The White House said on Tuesday that President Barack Obama intends to nominate Hester Maria Peirce and Lisa Fairfax to be commissioners of the U.S. Securities and Exchange Commission.
The nominations must be confirmed by the U.S. Senate.
Fairfax, a graduate of Harvard University, is a professor at the George Washington University Law School in Washington. She would serve as a Democratic member on the SEC.
Peirce is a senior research fellow and director of the financial markets working group at the Mercatus Center at George Mason University in Virginia. She would serve as a Republican member.
Peirce previously worked as senior counsel for the minority staff of the Senate Committee on Banking, Housing, and Urban Affairs. She spent several years working at the SEC prior to that position.
If confirmed, Fairfax and Peirce would replace outgoing SEC commissioners Luis Aguilar and Daniel Gallagher, who have been serving at an agency that has become deeply divided and hamstrung by politics.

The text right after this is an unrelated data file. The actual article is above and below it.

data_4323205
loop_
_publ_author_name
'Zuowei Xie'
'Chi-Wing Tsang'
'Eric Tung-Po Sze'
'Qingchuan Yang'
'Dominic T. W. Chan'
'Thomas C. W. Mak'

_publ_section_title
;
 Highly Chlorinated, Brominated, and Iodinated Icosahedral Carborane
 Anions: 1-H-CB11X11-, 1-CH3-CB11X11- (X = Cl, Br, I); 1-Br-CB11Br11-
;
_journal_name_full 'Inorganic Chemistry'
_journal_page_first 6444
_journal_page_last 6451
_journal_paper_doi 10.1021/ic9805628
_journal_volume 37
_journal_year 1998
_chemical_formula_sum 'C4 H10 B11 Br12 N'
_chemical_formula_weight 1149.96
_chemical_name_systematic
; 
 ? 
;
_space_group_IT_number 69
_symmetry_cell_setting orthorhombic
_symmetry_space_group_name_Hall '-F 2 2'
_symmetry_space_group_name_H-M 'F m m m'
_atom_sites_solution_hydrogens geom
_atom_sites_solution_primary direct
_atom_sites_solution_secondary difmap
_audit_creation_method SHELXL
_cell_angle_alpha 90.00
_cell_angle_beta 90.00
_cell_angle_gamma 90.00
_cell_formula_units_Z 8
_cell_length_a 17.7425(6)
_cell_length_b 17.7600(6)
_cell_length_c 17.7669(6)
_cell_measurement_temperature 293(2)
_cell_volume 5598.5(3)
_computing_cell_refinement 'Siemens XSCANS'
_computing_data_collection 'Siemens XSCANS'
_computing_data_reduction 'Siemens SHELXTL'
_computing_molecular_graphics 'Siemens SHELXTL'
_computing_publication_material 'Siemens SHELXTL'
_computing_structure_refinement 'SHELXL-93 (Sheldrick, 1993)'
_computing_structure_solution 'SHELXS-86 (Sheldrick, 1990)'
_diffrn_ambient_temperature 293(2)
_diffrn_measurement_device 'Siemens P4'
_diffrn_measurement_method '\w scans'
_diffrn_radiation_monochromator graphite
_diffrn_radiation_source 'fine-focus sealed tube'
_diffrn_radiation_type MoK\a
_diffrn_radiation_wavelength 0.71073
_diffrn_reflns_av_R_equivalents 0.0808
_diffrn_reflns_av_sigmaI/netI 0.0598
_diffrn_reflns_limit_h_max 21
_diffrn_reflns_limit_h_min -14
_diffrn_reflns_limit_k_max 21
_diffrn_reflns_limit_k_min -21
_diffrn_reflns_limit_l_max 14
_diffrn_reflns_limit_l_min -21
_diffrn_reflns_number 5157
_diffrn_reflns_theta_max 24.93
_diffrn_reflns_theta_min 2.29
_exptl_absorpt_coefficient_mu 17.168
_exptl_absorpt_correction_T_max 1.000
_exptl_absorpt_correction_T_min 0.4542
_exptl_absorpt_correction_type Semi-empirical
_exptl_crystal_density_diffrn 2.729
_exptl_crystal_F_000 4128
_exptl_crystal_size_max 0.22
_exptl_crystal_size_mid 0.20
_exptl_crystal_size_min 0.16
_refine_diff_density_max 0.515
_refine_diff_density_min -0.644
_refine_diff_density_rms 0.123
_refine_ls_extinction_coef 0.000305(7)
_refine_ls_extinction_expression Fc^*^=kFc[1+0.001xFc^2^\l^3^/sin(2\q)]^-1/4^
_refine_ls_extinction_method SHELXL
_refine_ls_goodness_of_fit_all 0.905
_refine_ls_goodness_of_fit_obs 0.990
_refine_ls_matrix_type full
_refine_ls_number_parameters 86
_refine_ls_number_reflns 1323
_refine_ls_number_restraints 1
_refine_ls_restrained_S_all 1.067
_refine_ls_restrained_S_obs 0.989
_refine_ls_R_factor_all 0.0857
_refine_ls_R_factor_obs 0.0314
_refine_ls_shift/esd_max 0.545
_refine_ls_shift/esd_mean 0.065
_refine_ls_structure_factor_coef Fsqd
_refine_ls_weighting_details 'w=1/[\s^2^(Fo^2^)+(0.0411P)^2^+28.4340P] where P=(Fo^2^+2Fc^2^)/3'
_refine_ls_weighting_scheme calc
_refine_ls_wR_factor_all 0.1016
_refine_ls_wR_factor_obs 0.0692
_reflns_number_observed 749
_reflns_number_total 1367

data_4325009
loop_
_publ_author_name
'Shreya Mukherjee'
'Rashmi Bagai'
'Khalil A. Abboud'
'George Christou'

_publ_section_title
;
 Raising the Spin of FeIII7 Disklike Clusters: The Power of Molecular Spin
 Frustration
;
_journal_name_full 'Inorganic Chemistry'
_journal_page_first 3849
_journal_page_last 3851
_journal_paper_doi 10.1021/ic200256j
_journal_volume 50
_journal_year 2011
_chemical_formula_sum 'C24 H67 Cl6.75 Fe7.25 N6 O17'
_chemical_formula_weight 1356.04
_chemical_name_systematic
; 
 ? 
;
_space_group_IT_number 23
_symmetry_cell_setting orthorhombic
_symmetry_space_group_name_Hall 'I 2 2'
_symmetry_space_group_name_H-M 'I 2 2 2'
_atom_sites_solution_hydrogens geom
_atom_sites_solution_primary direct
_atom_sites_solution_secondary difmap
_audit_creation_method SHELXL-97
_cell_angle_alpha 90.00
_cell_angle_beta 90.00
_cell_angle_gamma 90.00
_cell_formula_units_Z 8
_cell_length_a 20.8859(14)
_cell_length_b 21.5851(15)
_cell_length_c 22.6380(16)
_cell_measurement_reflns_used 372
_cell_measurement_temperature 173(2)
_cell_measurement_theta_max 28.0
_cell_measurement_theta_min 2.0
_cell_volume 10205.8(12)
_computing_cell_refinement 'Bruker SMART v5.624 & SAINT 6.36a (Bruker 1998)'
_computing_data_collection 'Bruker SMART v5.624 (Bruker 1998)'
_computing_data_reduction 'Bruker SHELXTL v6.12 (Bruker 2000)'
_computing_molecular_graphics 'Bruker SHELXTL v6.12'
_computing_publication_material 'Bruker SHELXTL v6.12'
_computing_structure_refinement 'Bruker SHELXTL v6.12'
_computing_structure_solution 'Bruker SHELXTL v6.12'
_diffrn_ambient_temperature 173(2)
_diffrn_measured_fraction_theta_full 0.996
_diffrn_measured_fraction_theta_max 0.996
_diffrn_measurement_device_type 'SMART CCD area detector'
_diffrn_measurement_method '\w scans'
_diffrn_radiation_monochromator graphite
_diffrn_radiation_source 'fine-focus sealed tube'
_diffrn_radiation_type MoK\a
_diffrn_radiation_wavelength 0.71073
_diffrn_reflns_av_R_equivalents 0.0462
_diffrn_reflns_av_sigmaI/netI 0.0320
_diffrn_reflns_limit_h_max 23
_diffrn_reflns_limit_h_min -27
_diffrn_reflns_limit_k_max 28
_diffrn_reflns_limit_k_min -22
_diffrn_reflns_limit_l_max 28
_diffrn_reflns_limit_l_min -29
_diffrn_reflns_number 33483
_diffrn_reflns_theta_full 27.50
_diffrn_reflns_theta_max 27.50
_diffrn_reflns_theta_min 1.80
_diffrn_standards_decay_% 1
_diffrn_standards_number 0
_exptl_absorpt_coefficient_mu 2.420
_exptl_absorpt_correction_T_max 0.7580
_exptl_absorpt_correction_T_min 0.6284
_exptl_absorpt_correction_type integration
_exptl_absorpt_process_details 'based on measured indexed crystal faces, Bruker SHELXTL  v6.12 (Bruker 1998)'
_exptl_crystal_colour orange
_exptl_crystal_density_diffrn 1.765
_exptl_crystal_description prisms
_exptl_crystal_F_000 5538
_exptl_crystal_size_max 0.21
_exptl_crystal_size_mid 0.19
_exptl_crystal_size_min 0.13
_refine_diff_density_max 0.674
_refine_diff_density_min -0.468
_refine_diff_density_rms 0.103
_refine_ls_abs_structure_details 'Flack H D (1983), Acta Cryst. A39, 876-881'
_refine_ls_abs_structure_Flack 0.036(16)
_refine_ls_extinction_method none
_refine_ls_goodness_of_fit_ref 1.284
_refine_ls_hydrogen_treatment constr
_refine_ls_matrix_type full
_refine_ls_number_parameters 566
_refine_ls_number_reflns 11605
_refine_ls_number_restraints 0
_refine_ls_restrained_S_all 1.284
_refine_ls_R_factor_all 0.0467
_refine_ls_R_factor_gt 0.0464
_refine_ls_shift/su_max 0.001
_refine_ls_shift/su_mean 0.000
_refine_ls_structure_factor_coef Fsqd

Disagreements have fueled delays in crafting new Wall Street regulations, and differing views on enforcement policy have produced many split votes on whether to file charges against Wall Street actors.
One topic that has proven particularly controversial at the SEC are regulatory waivers. Banks and other companies that break criminal laws or face civil fraud charges must apply to the agency for waivers to keep operating normally.
Last year, SEC Commissioner Kara Stein, a Democrat, began publicly dissenting on waivers, saying the agency was too often rubber-stamping them and creating a policy of "too-big-to-bar."
Aguilar and Stein have often voted in tandem against the waivers. Although they are only two votes on the five-member panel, they have managed to influence the outcome in a few instances where SEC Chair Mary Jo White was recused and unable to cast a tie-breaking vote.
White has said she does not believe waivers should be used as an enforcement tool to deter future misconduct.
White's differing views from Stein on waivers have prompted a backlash from the liberal left, including from Massachusetts Democratic Senator Elizabeth Warren.
In June, Warren wrote a scathing letter to White blasting her tenure and raising questions about the agency's policy on waivers.